Mandatory Music: Brandon Boyd’s ‘Dark and Horny’ Solo Album ‘Echoes and Cocoons’ Out Today (Hear It Here First)

Brandon Boyd has always kept a low profile in the celebrity sphere, preferring the moonlight to the spotlight, but something about his pandemic lifestyle has unleashed a newfound sound in him.

In the past two years alone, he’s released new music Incubus, guested on an AWOLNATION track, and started his own art collective, Moonlight Arts Collective, which just launched its first series of affordable, high-quality prints with other famous creatives. But if that wasn’t enough for you, today marks the release of new, thid solo album Echoes and Cocoons.

And much like the times we’re living in, he’s gone as far to describe it as dark and horny. What could be better?

Thanks to a sonic introduction by his girlfriend, actress and former professional ballerina Sarah Hay, Boyd teamed up with producer John Congleton, known for his Grammy-winning work with St. Vincent, Sigur Ros and many other eclectic artists. Together, the duo crafted a remote yet powerful and pulsing record that carries its energy from start to finish. With swaggering drums and towering synths setting the stage, Boyd’s meandering melodies coalesce into soft hooks about a dark void gathering, not so much a silent empty space, but a screaming vortex swirling on the horizon.

The album’s first single, “Pocket Knife,” is a dream-inspired dance on how to escape the nightmarish potential of our dreamscapes, which seems to have doubled with dual purpose in our waking day-mares of today. The video, directed by Daniel Prakopcyk is a bohemian yurt dance brought to the dreamy canyons of the Santa Monica Mountains.

Opening dinger, “Dime in My Dryer” idiosyncratically clatters into existence, building from stark beginnings toward a warm odyssey into outer space. The trajectory of the record holds firm, balancing grooves reminiscent of Gorillaz with fallen god chorale layers, warping in and out of dissonance both uplifting and eery.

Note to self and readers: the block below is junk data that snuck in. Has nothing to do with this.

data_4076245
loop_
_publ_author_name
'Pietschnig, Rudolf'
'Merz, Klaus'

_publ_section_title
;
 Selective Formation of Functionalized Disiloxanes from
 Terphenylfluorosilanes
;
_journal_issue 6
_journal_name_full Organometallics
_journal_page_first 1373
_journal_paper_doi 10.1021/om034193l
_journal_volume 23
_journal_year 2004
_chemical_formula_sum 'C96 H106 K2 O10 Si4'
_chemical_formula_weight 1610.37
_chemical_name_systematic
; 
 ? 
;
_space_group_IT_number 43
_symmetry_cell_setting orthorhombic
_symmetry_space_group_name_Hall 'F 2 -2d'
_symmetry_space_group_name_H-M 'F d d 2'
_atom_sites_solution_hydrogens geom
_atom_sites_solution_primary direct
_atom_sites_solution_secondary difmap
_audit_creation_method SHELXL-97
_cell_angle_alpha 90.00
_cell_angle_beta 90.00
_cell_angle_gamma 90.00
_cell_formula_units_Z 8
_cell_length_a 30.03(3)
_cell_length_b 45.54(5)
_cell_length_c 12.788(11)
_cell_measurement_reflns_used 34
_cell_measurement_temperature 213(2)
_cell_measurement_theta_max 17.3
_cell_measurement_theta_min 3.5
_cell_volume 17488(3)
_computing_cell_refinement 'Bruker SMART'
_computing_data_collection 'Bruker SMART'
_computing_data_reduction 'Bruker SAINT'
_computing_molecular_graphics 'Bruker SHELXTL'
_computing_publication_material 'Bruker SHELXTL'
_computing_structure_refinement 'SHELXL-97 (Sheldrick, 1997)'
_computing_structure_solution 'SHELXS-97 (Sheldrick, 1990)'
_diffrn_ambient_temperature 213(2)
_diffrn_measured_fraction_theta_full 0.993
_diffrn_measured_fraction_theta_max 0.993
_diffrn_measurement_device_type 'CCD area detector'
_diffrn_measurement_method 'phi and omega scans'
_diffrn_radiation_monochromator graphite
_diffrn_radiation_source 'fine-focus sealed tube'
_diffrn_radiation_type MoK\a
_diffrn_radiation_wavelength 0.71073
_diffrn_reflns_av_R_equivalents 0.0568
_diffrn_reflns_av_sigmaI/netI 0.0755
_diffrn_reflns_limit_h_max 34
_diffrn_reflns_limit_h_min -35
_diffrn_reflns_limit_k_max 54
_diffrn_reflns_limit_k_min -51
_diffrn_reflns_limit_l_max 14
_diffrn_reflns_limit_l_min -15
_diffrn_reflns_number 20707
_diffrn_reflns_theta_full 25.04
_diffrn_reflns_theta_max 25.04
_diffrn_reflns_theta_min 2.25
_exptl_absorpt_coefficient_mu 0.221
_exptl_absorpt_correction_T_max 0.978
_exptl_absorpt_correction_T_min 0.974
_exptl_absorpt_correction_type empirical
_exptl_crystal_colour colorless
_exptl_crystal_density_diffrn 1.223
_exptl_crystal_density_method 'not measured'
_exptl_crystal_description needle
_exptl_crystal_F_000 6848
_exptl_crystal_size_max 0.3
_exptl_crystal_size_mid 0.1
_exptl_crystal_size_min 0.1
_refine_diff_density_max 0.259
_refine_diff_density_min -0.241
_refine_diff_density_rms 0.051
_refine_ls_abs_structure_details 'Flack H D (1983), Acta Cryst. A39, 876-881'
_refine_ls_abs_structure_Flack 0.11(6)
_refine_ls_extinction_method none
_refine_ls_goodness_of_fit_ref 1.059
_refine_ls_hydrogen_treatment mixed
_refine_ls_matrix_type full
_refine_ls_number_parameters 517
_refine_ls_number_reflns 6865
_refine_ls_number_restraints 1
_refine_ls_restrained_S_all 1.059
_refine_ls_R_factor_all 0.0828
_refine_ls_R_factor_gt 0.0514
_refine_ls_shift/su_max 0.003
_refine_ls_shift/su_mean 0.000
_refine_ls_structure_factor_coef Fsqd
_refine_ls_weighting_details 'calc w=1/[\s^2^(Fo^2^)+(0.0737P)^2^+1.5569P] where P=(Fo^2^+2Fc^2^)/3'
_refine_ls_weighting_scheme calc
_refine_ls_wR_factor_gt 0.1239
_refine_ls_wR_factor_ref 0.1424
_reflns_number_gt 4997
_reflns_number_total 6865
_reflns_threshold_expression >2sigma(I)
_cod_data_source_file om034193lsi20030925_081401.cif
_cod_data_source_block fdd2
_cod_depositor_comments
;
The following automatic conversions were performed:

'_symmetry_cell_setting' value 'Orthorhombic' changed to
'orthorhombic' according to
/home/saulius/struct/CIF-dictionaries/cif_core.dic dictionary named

But things get truly dread-inspired in the most melodic of ways on “Better Universe,” a love letter to a certain someone the world might be better off without (as he dances on their grave) and “More Better,” a swipe at how the Information Age is listening more closely to our inner desires than we are.

With fear awakened, the record crescendoes into a wave of terror on “New Dark Age,” an all-hands-on-deck nightmare opus that shares an alarm-bell kinship with the best cuts off NIN’s The FragileOnce the panic subsides, a soft surrender takes hold with a trio of gorgeous tracks that sonically and emotionally shift us toward the conclusive epiphany. The album closes with a cover of the lesser-known classic by Aphrodite’s Child, “End of the World,” a juicy-sounding invitation to sneak away and join Boyd at the precipice of existence.

Whether that secret place turns out to be a cliff overlooking the Pacific Ocean or an actual end times drive-in, Boyd makes his intentions clear: If Apocalypse is the soup du jour, the native Californian would rather choose a horny embrace of things to come over, huddling in a corner with eyes closed and nothing on but a smile.

And, we’re sold!

Echoes and Cocoons is available now wherever it is you stream music. You can preorder the vinyl here.

Cover Photo: Brian Bowen Smith